In humble life, our hymns are not without their beams of sunshine. Passing through a narrow alley one day, the attention of a mission worker was attracted by a woman’s voice in cheerful song. The words of the refrain upon which she lingered seemed strangely out of place in such squalid surroundings. She sang:
“And I shall see Him face to face,
And tell the story, ‘Saved by grace!’”
Looking toward the place from whence the song came, he saw a poor old woman, down on her knees, scrubbing the doorstep of her humble dwelling. In a moment, that sweet song took a depth and beauty of meaning, and a charm unimagined before. That poor old woman, in her weary toil, was a “daughter of the King,” and heir of eternal glory, though for a short time away from her heavenly home. What she sang, while she scrubbed, was to her a glorious anticipation, and the sunshine of her soul burst forth in the song of her heart.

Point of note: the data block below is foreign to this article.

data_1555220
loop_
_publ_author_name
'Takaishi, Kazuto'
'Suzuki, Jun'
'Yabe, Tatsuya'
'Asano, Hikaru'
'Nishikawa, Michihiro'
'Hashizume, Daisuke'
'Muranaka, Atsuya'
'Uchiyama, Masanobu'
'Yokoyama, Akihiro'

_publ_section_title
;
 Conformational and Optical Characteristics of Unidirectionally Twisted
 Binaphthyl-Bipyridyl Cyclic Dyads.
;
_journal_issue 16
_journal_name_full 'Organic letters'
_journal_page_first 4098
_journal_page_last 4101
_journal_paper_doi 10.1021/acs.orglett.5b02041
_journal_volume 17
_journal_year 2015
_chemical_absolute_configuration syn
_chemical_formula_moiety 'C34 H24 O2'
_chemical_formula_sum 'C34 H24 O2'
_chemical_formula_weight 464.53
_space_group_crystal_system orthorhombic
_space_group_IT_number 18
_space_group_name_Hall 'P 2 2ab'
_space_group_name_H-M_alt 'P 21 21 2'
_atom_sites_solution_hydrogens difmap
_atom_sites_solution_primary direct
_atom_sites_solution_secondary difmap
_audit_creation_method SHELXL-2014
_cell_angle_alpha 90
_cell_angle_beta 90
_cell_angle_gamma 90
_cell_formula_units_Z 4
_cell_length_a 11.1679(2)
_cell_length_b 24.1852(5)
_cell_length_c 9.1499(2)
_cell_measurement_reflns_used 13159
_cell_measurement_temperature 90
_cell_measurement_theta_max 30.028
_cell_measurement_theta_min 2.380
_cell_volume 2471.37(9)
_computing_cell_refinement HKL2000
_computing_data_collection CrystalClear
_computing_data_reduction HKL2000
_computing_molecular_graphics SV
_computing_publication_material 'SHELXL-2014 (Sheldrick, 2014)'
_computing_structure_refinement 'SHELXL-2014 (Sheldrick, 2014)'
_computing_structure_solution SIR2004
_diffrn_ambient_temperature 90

“I will gladly take my turn in testifying,” once wrote the late Mr. W. T. Stead, “conscious though I am that the hymn which helped me most can lay no claim to pre-eminent merit as poetry. It is Newton’s hymn which begins, ‘Begone unbelief.’ I can remember my mother singing it when I was a tiny boy, barely able to see over the book-ledge in the minister’s pew; and to this day, whenever I am in doleful dumps and the stars in their courses appear to be fighting against me, that one doggerel verse comes back clear as a blackbird’s note through the morning mist:
“His love, in time past,
Forbids me to think
He’ll leave me at last
In trouble to sink;